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January 11, 2018

Artificial water (+ women at PC Gamer)

I’ve long wondered — like for a couple of decades — when software developers who write algorithms that produce beautiful animations of water will be treated with the respect accorded to painters who create beautiful paintings of water. Both require the creators to observe carefully, choose what they want to express, and apply their skills to realizing their vision. When it comes to artistic vision or merit, are there any serious differences?

In the January issue of PC Gamer , Philippa Warr [twitter: philippawarr] — recently snagged
from Rock, Paper, Shotgun points to v r 3 a museum of water animations put together by Pippin Barr. (It’s conceivable that Pippin Barr is Philippa’s hobbit name. I’m just putting that out there.) The museum is software you download (here) that displays 24 varieties of computer-generated water, from the complex and realistic, to simple textures, to purposefully stylized low-information versions.

[ IMAGE ]

Philippa also points to the Seascape
page by Alexander Alekseev where you can read the code that procedurally produces an astounding graphic of the open sea. You can directly fiddle with the algorithm to immediately see the results. (Thank you, Alexander, for putting this out under a Creative Commons license.) Here’s a video someone made of the result:

Philippa also points to David Li’s Waves where you can adjust wind, choppiness, and scale through sliders.

More than ten years ago we got to the point where bodies of water look stunning in video games. (Falling water is a different question.) In ten years, perhaps we’ll be there with hair. In the meantime, we should recognize software designers as artists when they produce art.

 


 

Good work, PC Gamer, in increasing the number of women reviewers, and especially as members of your editorial staff. As a long-time subscriber I can say that their voices have definitely improved the magazine. More please!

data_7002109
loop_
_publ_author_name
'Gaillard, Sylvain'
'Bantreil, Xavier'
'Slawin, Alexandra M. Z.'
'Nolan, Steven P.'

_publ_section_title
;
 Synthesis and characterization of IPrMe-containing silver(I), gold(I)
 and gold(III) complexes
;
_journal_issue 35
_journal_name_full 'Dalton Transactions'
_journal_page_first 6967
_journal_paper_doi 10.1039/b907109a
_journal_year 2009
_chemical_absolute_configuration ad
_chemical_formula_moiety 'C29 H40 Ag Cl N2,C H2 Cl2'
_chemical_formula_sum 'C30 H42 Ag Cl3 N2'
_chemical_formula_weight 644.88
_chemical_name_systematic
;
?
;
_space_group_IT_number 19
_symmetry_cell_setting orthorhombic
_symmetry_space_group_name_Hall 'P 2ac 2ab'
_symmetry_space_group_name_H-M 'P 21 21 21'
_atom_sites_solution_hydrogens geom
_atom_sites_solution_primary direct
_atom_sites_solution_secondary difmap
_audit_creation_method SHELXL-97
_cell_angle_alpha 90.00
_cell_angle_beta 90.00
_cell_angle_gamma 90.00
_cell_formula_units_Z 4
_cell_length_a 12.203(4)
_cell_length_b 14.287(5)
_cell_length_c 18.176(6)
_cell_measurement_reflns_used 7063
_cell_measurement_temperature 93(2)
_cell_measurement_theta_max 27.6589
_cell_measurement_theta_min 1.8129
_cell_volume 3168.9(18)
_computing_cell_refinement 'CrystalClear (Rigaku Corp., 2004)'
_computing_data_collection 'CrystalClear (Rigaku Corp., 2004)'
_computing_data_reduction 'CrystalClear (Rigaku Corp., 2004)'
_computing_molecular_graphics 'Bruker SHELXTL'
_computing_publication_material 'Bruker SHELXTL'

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December 17, 2017

[liveblog] Mariia Gavriushenko on personalized learning environments

I’m at the STEAM ed Finland conference in Jyväskylä where Mariia Gavriushenko is talking about personalized learning environments.


Web-based learning systems are being more and more widely used in large part because they can be used any time, anywhere. She points to two types: Learning management systems and game-based systems. But they lack personalization that makes them suitable for particular learners in terms of learning speed, knowledge background, preferences in learning and career, goals for future life, and their differing habits. Personalized systems can provide assistance in learning and adapt their learning path. Web-based learning shouldn’t just be more convenient. It should also be better adapted to personal needs.


But this is hard. But if you can do it, it can monitor the learner’s knowledge level and automatically present the right materials. In can help teachers create suitable material and find the most relevant content and convert it into comprehensive info. It can also help students identify the best courses and programs.


She talks about two types of personalized learning systems: 1. systems that allow the user to change the system or 2. the sysytem changes itself to meet the users needs. The systems can be based on rules and context or can be algorithm driven.


Five main features of adaptive learning systems:

  • Pre-test

  • Pacing and control

  • Feedback and assessment

  • Progress tracking and reports

  • Motivation and reward


The ontological presentation of every learner keeps something like a profile for each user, enabling semantic reasoning.


She gives an example of this model: automated academic advising. It’s based on learning analytics. It’s an intelligent learning support system based on semantically-enhanced decision support, that identifies gaps, and recommends materials and courses. It can create a personal study plan. The ontology helps the system understand which topics are connected to others so that it can identify knowledge gaps.


An adaptive vocabulary learning environment provides cildren with an adaptive way to train their vocabulary, taking into account the individuality of the learner. It assumes the more similar the words, the harder they are to recognize.


Mariia believes we will make increasing use of adaptive educational tech.

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[liveblog] Ulla Richardson on a game that teaches reading

I’m at the STEAM ed Finland conference in Jyväskylä where Ulla Richardson is going to talk about GraphoLearn, an adaptive learning method for learning to read.

NOTE: Live-blogging. Getting things wrong. Missing points. Omitting key information. Introducing artificial choppiness. Over-emphasizing small matters. Paraphrasing badly. Not running a spellpchecker. Mangling other people’s ideas and words. You are warned, people.